Texas may bleed red, but US President Donald Trump garners little sympathy in the predominantly Hispanic district of Houston where Sylvia Garcia serves as a state senator.
"He and the Republican Party just have a problem with Latinos," Garcia told DW. "If you listened to them and didn't watch anything else you would think that everyone from Mexico was a bunch of murderous rapists."
Garcia is running for a seat in the US House of Representatives to push back against the administration's anti-immigrant policies. She and Veronica Escobar, a former county judge from El Paso, are widely predicted to win their races in this November's midterm elections to become the first two Latinas ever to represent Texas in Congress.
Garcia hopes the backlash to the rhetoric emanating from the White House will motivate Latino voters to cast their ballots for her and other Democrats on election day. Her victory seems likely in a strongly Democratic district. Yet it's not clear whether the party can count on Latino voters to turn up on November 6 and help them wrest control from the Republican-controlled legislature. They're waiting to see whether anger at the Trump administration will serve as a wake-up call for a group with historically low voter turnout rates to voice its dissatisfaction.
Democrats bank on shifting demographics, Trump outrage
For years, Democrats have waited anxiously for changing demographics to help realize their dream of flipping Texas. The state has been a Republican bastion for decades — in the state's primary elections this year Republicans outnumbered Democrats by some 1.5 million to 1 million — but its rapidly growing Latino population has chipped away at the stronghold.
Garcia expects to see that reflected in the midterms this year.
"Whether it's a little wave or a big wave is yet to be determined, but I think Texas is going to go more blue this time around than before," she told DW, referring to the Democrats' party color.
Garcia runs her election campaigns in both Spanish and English to make sure she reaches as many voters as possible.
"I think the more we do that, the higher turnout we will have."
Historically, a strong majority of Latinos have voted for Democratic candidates. According to the Pew Research Center, an overwhelming number have long said the party has more concern for them than the Republicans do. In the 2016 presidential elections, about two-thirds of Latinos identified as Democrats or leaned in that direction.
More recently, Latinos have been incensed by the Trump administration's immigration policies, including the president's repeated demand to build a wall at the border with Mexico, the separation of migrant children from their parents at the US border, and Trump doubling down on his 2015 campaign speech accusing people coming from Mexico of being rapists and drug dealers.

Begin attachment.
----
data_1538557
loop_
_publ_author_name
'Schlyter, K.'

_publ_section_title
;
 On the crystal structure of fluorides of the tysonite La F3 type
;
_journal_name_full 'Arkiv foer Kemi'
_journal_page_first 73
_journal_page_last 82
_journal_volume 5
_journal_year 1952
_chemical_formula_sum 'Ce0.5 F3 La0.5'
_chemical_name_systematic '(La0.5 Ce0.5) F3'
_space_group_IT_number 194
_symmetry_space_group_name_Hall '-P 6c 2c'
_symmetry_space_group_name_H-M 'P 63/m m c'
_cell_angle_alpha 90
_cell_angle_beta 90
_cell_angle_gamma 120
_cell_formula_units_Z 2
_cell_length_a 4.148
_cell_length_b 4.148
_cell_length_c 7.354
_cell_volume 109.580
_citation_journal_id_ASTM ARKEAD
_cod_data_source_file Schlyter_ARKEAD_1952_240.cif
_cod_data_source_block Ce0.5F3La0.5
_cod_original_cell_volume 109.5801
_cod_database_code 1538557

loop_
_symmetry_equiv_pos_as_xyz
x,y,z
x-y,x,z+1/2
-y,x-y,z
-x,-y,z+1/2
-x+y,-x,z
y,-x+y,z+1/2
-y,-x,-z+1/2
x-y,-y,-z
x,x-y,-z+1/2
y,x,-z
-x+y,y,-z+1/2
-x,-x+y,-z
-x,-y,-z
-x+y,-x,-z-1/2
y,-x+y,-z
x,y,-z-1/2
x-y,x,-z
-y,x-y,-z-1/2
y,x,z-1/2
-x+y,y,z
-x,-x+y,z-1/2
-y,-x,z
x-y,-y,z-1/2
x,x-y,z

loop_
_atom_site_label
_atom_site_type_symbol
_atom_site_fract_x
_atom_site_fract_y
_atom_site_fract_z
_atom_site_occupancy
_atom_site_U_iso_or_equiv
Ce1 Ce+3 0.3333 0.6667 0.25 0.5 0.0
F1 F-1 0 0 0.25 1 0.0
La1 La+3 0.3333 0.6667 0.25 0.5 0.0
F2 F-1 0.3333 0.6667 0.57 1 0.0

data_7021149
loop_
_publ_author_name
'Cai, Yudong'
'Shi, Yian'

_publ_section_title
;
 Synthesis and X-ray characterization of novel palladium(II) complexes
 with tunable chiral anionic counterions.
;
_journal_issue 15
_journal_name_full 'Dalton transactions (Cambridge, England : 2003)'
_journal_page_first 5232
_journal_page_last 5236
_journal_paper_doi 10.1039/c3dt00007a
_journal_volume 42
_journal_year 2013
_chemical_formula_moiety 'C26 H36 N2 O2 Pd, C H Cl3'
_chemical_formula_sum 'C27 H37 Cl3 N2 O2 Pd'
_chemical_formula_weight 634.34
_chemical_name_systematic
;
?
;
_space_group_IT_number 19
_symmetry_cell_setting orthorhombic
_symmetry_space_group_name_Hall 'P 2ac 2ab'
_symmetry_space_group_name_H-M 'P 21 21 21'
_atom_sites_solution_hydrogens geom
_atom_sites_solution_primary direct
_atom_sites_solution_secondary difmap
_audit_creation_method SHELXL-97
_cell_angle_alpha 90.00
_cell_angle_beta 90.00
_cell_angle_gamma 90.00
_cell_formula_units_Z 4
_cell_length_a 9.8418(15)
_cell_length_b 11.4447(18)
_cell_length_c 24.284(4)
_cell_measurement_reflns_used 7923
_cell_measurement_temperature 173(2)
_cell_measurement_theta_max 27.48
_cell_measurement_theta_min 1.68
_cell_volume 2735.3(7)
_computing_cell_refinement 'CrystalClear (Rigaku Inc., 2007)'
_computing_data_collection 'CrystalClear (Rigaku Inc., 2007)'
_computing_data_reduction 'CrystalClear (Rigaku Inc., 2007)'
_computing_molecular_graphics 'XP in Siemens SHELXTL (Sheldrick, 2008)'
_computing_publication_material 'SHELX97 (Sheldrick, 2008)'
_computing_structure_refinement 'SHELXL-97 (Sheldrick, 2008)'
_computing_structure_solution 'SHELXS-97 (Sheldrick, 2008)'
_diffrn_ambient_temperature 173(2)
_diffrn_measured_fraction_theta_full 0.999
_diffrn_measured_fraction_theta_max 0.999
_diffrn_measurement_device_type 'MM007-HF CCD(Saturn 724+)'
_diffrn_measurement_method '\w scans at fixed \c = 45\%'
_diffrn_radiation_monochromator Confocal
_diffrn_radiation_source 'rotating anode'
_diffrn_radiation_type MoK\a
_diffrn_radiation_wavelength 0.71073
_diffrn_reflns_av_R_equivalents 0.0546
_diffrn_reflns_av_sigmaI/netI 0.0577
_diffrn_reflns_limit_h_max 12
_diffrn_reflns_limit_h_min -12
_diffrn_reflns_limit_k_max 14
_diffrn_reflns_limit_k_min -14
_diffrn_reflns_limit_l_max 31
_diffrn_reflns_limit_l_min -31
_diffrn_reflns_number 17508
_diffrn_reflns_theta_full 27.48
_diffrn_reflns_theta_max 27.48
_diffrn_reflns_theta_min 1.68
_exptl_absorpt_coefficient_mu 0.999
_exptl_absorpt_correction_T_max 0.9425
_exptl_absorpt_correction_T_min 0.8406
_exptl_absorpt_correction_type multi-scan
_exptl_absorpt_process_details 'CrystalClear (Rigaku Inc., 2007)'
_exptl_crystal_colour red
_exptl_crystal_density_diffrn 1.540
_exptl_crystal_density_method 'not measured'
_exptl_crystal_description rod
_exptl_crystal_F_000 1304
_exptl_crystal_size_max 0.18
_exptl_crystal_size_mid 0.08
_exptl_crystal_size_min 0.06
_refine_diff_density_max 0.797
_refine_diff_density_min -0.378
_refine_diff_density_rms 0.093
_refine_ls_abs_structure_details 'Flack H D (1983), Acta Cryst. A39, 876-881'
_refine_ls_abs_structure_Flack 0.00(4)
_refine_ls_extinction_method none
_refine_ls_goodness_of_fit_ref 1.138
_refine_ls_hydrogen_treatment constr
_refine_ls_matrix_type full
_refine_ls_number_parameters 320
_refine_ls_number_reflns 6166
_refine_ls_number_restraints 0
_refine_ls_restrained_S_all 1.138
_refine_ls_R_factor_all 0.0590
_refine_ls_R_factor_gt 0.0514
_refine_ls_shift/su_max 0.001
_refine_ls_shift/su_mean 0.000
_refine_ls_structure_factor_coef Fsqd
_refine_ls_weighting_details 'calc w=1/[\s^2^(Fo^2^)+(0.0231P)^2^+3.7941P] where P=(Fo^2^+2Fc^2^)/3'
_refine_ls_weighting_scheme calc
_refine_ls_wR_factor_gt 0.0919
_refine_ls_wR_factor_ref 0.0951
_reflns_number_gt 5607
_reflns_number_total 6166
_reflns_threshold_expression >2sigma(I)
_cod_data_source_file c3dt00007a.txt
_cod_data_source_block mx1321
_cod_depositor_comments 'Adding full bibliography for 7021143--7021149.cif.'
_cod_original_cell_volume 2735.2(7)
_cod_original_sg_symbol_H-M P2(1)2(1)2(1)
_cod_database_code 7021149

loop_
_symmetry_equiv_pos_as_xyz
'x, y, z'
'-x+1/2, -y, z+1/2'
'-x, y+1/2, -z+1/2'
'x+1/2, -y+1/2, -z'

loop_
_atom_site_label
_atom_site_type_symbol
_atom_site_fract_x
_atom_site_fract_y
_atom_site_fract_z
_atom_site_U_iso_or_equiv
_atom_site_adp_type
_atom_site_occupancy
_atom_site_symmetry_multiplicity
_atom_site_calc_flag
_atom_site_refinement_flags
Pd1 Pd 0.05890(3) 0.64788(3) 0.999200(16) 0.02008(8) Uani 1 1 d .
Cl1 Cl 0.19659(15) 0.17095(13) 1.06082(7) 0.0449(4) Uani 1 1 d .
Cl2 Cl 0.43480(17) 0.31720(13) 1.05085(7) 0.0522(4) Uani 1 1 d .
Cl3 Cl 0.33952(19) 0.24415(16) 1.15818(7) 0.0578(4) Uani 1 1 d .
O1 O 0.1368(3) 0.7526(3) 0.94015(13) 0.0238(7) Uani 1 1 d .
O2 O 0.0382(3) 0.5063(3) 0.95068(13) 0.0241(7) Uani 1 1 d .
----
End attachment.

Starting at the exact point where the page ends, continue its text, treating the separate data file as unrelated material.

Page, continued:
Even when such issues don't affect an individual directly, they often hurt someone in the person's extended family or community.
Setting the Latino wave into motion
Although Latinos are a growing demographic in Texas, getting them to the ballot box always has proved to be a major challenge — particularly in midterm elections. In 2014, the Hispanic voter turnout rate hit an all-time low of just 27 percent. Even in the 2016 presidential elections when then-candidate Trump had clearly articulated his attitudes toward immigrants, less than half of eligible Hispanic citizens cast their votes.
With Democrats hoping to loosen the Republicans' grip on both chambers of Congress and establish an effective opposition to Trump in November, several groups are working hard to get Latino voters to the polls.
NALEO Educational Fund is a non-partisan organization focused on bringing Latinos into the fold of the American political process by helping them become citizens and providing them with resources to encourage them to participate in the elections.
"In Texas it's estimated that there are 1.3 million legal permanent residents that are eligible for citizenship," NALEO's Texas state director Claudia E. Ortega-Hogue told DW. "That is a power voting block that potentially could be mobilized to incorporate all of those Latinos into the political process."
The organization provides resources like workshops on how to become a citizen, as well as a hotline that offers information about polling locations and dispels misconceptions about what documentation voters need to show. Garcia blames Republicans for introducing many of the hurdles preventing Latinos from voting.
"There are a lot of barriers that have been put in place by recent majority Republican administrations. Things like voter ID [laws], not being able to register online, not being able to register the day of the election, limiting the times of where you can vote and when you can vote."
Groups like NALEO have their work cut out for them, but also some reason to be hopeful. Hispanic voter turnout in the primary elections in Texas this year soared compared to 2014, and some political analysts point to the dynamic Latina candidates as responsible for the uptick.
Ortega-Hogue is optimistic about the future of Latino participation in US elections.
"We have seen throughout the years that Latinos are ready to take the next step if you give them an invitation," she told DW.